Last night I was at the boardwalk in La Ceiba for a special occasion. Moises Canelo, one of the leading Honduran singers was to perform for a private audience. The night was perfect: cool, with a pleasant breeze coming off the Caribbean Sea. While we waited for Moises, the we listened to a repertoire of the late Guillermo Anderson songs, most about daily life in La Ceiba. The event was part of the program for the annual congress that ANDI organizes. ANDI stands for Asociacion Nacional de Industriales. That would be National Association of Industrial Entrepreneurs. It was their first congress in La Ceiba and the city was bent on making a big, positive impression.
Gifiti, a Garifuna Beverage
As part of the event, different local restaurants offered a sampling of their specialties. Being in La Ceiba, of course there was also a presence of small local producers of chocolate and gifiti. We all know chocolate, but few of us have ever heard about gifiti. Was is this thing? I had the opportunity to chat with Mr. Ivan Franzua and his local rep, Glenda Alvarez about this “magical” concoction that is an integral part of the Garifuna culture.
Both are members of Garifuna Community, and Mr. Franzua is an entrepreneur that is producing gifiti. Gifiti is a mixture of herbs and roots that are put in a bottle and then filled in with an alcoholic beverage. The beverage is usually “aguardiente” or a basic rum. But you can pour in good quality room. Mr. Franzua told me he likes to drink his with Tequila! Gifiti is a semi sacred beverage that the Garifuna people use for several purposes. Reputedly, it has a medicinal effect on both body and soul. Many believe it has aphrodisiac properties as well.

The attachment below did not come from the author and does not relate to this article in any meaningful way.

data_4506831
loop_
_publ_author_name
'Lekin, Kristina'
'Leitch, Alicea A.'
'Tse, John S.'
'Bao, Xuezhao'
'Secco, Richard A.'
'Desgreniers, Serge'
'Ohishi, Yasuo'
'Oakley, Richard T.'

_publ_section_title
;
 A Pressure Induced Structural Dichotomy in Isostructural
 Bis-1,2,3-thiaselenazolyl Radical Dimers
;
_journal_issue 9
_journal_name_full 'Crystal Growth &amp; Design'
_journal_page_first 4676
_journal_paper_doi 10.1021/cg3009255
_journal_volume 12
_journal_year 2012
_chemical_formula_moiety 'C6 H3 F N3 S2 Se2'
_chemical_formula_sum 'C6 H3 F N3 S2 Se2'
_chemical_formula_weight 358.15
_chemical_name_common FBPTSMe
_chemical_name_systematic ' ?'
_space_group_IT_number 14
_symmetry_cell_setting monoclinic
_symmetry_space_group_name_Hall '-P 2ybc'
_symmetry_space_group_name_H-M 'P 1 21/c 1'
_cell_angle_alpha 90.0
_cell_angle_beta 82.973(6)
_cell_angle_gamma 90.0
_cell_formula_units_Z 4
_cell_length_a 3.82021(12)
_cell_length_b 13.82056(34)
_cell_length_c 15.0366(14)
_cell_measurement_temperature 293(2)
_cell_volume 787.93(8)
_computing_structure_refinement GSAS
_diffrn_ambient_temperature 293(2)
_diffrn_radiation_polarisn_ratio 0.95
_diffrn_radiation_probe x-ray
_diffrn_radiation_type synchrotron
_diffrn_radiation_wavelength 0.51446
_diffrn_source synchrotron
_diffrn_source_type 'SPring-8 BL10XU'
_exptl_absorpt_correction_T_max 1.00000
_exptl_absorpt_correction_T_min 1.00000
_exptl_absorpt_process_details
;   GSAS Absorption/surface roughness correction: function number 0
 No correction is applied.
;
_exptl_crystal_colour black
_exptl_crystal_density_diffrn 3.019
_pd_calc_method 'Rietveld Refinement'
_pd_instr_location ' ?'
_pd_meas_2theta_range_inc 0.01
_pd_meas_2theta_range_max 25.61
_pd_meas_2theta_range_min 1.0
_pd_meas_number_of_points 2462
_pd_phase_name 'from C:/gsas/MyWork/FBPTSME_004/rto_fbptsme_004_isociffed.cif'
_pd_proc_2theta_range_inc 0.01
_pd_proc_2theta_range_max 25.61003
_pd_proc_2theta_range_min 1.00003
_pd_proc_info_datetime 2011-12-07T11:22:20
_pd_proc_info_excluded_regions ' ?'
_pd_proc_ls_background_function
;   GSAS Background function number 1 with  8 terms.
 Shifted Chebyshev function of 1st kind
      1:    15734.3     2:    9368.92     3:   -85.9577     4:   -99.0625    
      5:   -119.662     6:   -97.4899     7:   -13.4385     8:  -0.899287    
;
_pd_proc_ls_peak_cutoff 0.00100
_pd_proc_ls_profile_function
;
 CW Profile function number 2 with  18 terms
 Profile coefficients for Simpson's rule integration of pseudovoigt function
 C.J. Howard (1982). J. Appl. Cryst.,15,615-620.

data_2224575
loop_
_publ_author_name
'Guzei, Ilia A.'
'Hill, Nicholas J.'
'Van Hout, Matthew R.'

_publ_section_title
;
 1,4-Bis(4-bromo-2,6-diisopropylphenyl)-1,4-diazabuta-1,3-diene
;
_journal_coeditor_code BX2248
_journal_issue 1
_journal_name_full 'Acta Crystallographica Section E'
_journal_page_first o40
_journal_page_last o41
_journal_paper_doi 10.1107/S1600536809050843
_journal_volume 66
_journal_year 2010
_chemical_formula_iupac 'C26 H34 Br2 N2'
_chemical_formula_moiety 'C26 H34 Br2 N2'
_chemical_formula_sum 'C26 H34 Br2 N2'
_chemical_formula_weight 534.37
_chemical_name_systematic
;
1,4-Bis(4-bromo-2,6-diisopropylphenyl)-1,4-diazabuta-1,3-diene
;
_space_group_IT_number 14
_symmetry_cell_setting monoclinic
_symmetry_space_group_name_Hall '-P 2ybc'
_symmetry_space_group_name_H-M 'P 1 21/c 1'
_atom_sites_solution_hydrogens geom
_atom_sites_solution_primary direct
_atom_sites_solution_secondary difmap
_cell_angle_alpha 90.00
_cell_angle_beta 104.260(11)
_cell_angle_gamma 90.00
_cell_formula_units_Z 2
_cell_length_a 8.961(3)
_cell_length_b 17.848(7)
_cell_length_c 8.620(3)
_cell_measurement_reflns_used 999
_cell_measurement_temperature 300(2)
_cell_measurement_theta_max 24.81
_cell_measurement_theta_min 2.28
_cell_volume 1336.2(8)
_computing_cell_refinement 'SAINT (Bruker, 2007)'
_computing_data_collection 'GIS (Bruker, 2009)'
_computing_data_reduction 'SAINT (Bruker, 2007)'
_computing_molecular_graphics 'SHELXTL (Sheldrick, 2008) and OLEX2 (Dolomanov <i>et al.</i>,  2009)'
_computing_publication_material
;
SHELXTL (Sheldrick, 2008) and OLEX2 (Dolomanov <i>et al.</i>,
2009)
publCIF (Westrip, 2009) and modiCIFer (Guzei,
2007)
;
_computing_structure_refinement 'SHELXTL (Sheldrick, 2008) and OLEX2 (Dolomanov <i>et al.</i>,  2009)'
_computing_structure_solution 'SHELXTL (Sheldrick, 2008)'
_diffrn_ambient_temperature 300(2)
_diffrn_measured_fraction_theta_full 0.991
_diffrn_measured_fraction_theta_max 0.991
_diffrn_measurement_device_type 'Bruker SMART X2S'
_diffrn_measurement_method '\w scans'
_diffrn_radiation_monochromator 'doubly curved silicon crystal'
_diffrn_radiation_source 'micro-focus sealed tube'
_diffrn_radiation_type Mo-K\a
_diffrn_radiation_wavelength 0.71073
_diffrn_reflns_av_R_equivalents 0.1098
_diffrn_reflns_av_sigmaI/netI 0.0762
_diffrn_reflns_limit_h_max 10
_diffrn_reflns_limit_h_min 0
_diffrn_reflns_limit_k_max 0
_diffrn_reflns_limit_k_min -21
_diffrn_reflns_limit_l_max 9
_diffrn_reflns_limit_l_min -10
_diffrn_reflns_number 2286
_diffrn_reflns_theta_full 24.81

Gifiti has many different herbs and roots. According to Ivan Franzua, the proper basic ingredients for guifiti must include 7 ingredients. These are chamomile, cloves, anise, pericon, allspice and man stick, (In Spanish, “Palo de Hombre) among others. Different productions include up to 37 other ingredients. Of course, these ingredients are all part of secret recipe that no one will share with you. The beverage is quite bitter. As a matter of fact, gifiti means bitter in Garifuna language.
Mr.Franzua markets his gifiti as Gifiti Franzua. He was very candid and told me the story about going to Trujillo with his first batch of gifiti. His objective was to meet with the elder Garifuna men and get their “blessing” and approval for his mix of gifiti. If the Garifuna leaders did not approve it, he could run into opposition and criticism from within the culture. Fortunately for Ivan Franzua, they all loved his concoction and gave it a thumbs up. He currently sells his guifiti in Tegucigalpa in souvenir shops and a few other locations.
Where Can You Find Gifiti?
His local rep in La Ceiba, a delightful Garifuna lady, whose name is Glenda Alvarez has her office on 12 Calle. If you are in a cab, just tell the driver that you want to go “Donde Lulo”. This is a restaurant that is no longer in operation but that everyone in town knows. You can buy your own gifiti here. You will probably also find it in the better souvenir stores in La Ceiba.
In addition to Gifiti Franzua, you can visit several other establishments in La Ceiba and enjoy a good shot of gifiti. The best are Chamorro Restaurant in Corozal and at Gorcha Collins bar in the Zona Viva in La Ceiba. This last establishment is owned by an ex soccer player that is very popular in town. I suggest that you try a shot of gifiti when you are in the north coast of Honduras. Who knows, perhaps it will cure your body and soul! It certainly is worth the effort! Cheers!